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Yuca, a quintessential Cuban food, is also one of the simplest and tastiest things to cook. It’s a root vegetable, kind of like a potato or turnip but with more flavor. I cooked them still frozen, in chicken broth mixed with lemon juice and a chicken broth cube, about 30 minutes, to thaw, then added some olive oil and simmered on low another half hour to cook through. They do have a woody center that’s inedible so take that out before you eat. The pan juices, reduced, make a lovely sauce. Add salt if needed. The Cuban-style black beans were easy – I cheated and used canned black beans, and mixed them with gently sauteed onion, garlic, green pepper, salt and cider vinegar, mashing them to thicken.

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However, it was the bacalao that was the star of the show, based on this great recipe from La Cocina de Nathan. This is the method that worked for me.

INGREDIENTS
1 lb salt-cured bacalao

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2 eggs
2 cups of all-purpose flour
2 teaspoons of baking soda
Handful of fresh parsley, roughly chopped
6-7 cloves of garlic, either mashed into a paste or as finely grated as possible

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1.5 cups of water
Freshly ground black pepper

METHOD
Soak your bacalao overnight, changing the water every 2-3 hours. This is to drain the salt and also reconstitute the fish, kind of like what you do with dried porcini. I started mine on Saturday morning and did the final rinse and drain Sunday morning. Refrigerate the rinsed, drained and desalted cod until ready to use.

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Let bacalao come to room temperature. Peel the fish meat off the skin, taking out all the bones and scales. Flake with your hands, though initially you may need to use a sharp knife until the meat begins to break down.

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In a separate bowl, mix the flour and the baking soda together and whisk to evenly combine. Add the eggs to the flour and baking soda and whisk again. It will be a fairly crumbly mix, which is what you want at this point.

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Start gradually incorporating the water, until you have a thick, batterlike consistency. Like this. Add the chopped parsley and the mashed garlic and mix again.

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Then add your bacalao pieces, and stir well to mix. Cover and refrigerate for 1-2 hours. Ideally you should refrigerate overnight. But in this case, hell no. I was hungry!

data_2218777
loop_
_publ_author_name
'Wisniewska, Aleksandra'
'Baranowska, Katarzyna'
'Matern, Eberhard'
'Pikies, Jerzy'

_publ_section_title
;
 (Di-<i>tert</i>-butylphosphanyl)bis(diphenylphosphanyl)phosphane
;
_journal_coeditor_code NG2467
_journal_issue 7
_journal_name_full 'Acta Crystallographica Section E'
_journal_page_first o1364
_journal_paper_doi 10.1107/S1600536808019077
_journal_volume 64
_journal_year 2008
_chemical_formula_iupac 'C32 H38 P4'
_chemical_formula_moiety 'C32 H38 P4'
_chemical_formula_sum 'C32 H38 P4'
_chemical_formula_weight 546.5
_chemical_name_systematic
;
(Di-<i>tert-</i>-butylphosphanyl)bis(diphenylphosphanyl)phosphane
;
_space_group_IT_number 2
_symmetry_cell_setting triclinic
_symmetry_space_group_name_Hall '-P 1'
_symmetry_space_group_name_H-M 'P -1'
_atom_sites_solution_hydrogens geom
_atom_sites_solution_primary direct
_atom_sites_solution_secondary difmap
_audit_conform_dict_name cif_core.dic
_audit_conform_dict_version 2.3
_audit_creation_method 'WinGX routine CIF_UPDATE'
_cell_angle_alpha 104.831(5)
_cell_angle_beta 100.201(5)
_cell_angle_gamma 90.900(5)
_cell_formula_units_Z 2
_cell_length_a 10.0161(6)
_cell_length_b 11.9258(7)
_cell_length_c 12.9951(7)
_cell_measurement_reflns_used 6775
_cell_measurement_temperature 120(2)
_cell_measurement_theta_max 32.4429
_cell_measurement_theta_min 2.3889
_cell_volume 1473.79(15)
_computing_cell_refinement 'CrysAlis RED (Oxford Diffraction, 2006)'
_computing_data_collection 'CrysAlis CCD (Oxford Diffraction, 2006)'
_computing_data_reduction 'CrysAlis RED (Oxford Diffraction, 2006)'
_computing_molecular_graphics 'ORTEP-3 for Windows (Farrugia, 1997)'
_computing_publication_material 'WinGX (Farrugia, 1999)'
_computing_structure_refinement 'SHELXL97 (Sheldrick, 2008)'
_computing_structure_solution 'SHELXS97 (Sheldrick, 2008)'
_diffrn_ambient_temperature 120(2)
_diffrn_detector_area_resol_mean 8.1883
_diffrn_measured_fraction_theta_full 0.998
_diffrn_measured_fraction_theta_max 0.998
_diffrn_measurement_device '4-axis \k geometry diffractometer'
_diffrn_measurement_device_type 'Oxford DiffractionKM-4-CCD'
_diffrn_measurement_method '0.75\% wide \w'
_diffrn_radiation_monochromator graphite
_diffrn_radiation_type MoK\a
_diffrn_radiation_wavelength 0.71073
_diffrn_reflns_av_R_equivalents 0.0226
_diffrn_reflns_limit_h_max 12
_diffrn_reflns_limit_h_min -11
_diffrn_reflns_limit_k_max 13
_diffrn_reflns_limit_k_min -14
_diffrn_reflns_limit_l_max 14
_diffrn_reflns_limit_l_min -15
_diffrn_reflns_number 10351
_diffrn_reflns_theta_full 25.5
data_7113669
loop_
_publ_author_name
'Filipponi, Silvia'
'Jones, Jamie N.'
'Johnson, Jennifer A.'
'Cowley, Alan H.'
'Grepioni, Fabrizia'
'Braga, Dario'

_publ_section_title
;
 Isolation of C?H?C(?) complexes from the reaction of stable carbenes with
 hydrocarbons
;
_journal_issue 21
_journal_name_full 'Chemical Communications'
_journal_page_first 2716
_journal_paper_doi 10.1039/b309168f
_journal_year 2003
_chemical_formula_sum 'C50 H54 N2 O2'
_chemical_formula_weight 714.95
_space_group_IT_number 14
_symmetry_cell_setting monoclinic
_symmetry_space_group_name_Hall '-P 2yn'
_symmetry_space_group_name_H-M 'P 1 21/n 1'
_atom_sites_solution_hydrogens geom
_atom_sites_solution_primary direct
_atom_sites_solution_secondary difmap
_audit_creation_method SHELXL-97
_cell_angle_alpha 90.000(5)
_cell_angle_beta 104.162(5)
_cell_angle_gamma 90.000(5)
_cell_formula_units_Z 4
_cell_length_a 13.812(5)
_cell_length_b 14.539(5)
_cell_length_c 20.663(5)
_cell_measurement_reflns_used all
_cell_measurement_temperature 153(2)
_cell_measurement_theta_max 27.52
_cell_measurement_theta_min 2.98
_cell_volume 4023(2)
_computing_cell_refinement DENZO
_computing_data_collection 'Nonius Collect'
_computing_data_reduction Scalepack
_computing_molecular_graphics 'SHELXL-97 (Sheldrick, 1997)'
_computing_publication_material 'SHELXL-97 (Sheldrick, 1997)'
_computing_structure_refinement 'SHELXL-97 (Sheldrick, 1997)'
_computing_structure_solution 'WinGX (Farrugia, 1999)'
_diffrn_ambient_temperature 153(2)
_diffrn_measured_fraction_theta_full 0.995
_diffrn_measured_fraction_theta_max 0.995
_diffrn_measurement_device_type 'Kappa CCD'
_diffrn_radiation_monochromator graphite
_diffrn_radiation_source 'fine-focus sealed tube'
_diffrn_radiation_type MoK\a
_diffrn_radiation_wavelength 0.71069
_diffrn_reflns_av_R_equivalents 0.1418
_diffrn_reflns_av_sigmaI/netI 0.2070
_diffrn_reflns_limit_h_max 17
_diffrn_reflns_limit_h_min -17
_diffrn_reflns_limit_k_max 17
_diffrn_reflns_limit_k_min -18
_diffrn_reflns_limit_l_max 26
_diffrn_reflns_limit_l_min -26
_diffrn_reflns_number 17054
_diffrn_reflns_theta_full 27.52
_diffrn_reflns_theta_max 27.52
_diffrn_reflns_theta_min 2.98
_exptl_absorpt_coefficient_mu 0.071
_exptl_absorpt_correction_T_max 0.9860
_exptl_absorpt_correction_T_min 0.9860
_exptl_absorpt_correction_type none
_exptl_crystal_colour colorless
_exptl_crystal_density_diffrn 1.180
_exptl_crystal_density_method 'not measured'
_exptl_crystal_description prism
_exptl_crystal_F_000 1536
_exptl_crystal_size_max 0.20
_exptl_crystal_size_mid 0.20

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Heat grapeseed oil in a large pan. When smoking hot, drop in spoonfuls of the bacalao batter. Don’t crowd the pan, as too many cooking at once will drop the oil temperature, which is what makes fried food greasy.

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Cook 3-4 minutes per side, or until golden brown. Remove to a paper towel to drain.

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Serve beautifully with the black beans and the garlic-flavored yuca, and of course, some wine.

“In the name of the mambo, and the rumba, and the cha-cha-cha.”

Chocolat by Joanne Harris

The problem with Chocolat is that it is filled to bursting with delicious and delectable food descriptions, as you’d expect. Meringues, chocolate ice cream, any and all type of chocolate candies, a bavarois chocolate cake with caramel icing, crystallized violet candies……….but there are also savory delights to be read about! Fruits du mer, vol au vents, lobster with mayonnaise and lemon, cheeses with a tomato salad and black olives, walnut bread, French champagne! It’s almost overwhelming, the sheer amount of deliciousness in this book. How the hell does one choose only one thing to recreate?

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This is a book about the power of food as medicine, the power of life over death, the power of pleasure over abstinence, the power of women and their magic – not the power of women over men but rather, what they can accomplish when they meet as equals – and most pleasurably, the sheer joy and sweetness of life, epitomized by that lush, luxurious, dark, divine, delicious chocolate. I have never agreed with the adage that life is meant for suffering and that the reward will come after we die. Call me a radical, an agnostic, a disbeliever, a bad Catholic………..that’s fine. I wholeheartedly believe that life is meant to be savored, enjoyed, tasted, kissed, embraced, made love to………which is why I love this book so much, because it believes it, too.